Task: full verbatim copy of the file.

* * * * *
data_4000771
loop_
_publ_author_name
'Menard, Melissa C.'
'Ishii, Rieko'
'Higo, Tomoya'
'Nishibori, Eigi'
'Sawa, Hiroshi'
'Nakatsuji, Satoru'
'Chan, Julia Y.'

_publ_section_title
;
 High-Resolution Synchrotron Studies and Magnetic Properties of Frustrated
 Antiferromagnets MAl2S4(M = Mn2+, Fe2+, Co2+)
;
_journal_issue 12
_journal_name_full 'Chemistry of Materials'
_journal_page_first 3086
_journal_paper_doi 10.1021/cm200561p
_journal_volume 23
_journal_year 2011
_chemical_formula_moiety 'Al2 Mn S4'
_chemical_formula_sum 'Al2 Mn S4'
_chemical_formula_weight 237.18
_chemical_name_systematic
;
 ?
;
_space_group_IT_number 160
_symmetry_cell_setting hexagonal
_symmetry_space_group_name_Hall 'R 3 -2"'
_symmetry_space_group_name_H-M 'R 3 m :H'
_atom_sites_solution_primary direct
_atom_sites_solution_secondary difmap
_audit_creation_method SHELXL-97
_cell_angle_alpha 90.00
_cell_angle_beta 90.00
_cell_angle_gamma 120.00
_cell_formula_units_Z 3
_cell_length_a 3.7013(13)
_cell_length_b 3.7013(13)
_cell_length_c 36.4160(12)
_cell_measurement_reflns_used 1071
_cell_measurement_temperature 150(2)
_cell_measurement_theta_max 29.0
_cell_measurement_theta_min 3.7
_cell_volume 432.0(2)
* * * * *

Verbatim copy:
data_4000771
loop_
_publ_author_name
'Menard, Melissa C.'
'Ishii, Rieko'
'Higo, Tomoya'
'Nishibori, Eigi'
'Sawa, Hiroshi'
'Nakatsuji, Satoru'
'Chan, Julia Y.'

_publ_section_title
;
 High-Resolution Synchrotron Studies and Magnetic Properties of Frustrated
 Antiferromagnets MAl2S4(M = Mn2+, Fe2+, Co2+)
;
_journal_issue 12
_journal_name_full 'Chemistry of Materials'
_journal_page_first 3086
_journal_paper_doi 10.1021/cm200561p
_journal_volume 23
_journal_year 2011
_chemical_formula_moiety 'Al2 Mn S4'
_chemical_formula_sum 'Al2 Mn S4'
_chemical_formula_weight 237.18
_chemical_name_systematic
;
 ?
;
_space_group_IT_number 160
_symmetry_cell_setting hexagonal
_symmetry_space_group_name_Hall 'R 3 -2"'
_symmetry_space_group_name_H-M 'R 3 m :H'
_atom_sites_solution_primary direct
_atom_sites_solution_secondary difmap
_audit_creation_method SHELXL-97
_cell_angle_alpha 90.00
_cell_angle_beta 90.00
_cell_angle_gamma 120.00
_cell_formula_units_Z 3
_cell_length_a 3.7013(13)
_cell_length_b 3.7013(13)
_cell_length_c 36.4160(12)
_cell_measurement_reflns_used 1071
_cell_measurement_temperature 150(2)
_cell_measurement_theta_max 29.0
_cell_measurement_theta_min 3.7
_cell_volume 432.0(2)